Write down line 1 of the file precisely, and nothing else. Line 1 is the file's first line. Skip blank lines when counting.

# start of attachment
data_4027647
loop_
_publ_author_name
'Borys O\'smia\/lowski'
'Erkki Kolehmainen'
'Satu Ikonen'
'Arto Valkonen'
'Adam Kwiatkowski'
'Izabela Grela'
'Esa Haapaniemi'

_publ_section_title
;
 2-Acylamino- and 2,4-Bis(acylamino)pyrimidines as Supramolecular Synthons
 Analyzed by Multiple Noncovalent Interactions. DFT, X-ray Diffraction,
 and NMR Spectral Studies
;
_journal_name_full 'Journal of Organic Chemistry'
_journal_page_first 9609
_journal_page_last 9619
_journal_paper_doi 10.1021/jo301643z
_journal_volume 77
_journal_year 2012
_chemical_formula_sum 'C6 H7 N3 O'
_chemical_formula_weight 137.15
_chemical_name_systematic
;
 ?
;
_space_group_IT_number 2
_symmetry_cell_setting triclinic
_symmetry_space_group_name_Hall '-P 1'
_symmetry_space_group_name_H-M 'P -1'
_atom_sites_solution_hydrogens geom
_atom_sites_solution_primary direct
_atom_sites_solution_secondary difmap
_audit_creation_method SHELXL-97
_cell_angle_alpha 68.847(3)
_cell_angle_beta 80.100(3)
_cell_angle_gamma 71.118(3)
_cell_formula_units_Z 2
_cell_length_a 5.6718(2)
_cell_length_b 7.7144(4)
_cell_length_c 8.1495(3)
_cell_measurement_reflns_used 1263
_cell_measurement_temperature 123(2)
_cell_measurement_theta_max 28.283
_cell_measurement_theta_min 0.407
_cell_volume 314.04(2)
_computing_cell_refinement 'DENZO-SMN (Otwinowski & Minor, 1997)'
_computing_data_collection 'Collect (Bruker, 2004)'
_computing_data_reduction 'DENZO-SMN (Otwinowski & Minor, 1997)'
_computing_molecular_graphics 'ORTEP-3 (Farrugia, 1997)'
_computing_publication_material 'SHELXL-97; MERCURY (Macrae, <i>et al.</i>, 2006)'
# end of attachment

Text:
data_4027647